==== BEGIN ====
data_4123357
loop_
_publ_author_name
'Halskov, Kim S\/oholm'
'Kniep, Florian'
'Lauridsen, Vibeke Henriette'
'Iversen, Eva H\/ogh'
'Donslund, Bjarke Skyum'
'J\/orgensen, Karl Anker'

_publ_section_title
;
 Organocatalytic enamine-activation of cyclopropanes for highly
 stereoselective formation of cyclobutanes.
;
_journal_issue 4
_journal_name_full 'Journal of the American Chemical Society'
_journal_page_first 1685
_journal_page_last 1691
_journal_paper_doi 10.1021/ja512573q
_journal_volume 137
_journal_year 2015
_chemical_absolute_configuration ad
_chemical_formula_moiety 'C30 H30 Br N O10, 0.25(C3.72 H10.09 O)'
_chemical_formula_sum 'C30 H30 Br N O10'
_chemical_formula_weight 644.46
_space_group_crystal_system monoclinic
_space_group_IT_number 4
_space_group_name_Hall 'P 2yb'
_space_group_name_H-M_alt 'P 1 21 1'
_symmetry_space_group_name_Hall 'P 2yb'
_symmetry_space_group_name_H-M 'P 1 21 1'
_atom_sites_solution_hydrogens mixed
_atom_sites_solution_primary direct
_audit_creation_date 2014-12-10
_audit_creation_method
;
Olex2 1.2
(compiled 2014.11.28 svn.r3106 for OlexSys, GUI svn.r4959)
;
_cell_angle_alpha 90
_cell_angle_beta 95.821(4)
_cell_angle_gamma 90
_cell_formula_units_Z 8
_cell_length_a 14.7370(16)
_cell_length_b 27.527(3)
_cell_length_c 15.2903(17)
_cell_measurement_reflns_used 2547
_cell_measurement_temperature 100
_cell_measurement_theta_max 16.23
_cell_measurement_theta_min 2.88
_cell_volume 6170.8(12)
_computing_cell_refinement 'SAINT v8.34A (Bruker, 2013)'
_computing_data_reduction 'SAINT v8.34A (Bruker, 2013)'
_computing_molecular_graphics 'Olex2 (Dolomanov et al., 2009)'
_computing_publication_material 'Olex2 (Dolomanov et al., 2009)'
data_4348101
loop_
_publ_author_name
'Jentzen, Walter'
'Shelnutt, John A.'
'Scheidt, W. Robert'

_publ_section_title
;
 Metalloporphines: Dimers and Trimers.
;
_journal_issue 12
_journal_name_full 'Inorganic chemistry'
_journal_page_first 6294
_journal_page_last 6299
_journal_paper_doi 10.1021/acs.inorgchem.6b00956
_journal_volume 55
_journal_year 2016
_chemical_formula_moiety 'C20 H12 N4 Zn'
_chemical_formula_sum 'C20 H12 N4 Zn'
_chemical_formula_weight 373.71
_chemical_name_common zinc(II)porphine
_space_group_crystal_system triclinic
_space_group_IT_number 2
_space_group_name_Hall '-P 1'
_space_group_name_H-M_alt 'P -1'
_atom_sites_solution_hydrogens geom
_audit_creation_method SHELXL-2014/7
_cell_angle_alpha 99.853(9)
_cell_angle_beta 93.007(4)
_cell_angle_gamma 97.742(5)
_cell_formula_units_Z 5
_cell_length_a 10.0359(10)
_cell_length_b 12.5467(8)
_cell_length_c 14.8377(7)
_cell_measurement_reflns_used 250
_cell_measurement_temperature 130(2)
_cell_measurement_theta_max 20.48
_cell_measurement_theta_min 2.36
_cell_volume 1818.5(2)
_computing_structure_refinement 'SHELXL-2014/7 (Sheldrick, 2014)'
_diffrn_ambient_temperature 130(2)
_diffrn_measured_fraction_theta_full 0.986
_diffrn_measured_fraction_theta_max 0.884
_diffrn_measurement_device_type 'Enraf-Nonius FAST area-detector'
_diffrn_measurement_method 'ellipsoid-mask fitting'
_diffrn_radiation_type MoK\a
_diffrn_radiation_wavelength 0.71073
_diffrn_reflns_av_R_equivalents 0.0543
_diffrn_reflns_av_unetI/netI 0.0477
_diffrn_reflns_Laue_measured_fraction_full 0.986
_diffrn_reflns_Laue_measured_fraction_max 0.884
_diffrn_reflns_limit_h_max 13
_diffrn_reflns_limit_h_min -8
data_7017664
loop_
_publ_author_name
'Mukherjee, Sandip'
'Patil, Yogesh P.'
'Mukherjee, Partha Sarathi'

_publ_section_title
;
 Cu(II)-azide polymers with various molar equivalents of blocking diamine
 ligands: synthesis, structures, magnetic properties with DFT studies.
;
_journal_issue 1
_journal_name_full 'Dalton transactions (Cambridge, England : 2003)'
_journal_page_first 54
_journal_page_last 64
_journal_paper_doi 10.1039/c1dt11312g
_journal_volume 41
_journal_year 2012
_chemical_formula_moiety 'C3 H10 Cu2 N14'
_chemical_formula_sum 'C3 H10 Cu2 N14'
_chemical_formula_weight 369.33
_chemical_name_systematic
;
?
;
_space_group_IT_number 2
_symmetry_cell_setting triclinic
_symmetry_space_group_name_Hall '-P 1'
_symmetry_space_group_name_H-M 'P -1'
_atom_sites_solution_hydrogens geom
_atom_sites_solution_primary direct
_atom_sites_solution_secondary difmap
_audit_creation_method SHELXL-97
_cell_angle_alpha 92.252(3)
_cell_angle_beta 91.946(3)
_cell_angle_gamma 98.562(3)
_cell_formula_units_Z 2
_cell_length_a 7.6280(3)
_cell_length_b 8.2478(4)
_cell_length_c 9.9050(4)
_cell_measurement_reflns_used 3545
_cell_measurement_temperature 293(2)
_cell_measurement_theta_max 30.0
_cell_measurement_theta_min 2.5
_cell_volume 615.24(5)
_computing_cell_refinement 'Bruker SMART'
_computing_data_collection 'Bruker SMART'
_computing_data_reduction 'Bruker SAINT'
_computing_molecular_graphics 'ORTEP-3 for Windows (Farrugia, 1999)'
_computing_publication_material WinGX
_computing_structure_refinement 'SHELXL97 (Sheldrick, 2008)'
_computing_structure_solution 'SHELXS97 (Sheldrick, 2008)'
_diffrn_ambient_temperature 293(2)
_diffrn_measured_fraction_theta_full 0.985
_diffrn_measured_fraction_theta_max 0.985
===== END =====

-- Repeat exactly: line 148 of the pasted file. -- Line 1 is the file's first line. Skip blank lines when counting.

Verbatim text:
_cell_length_c 9.9050(4)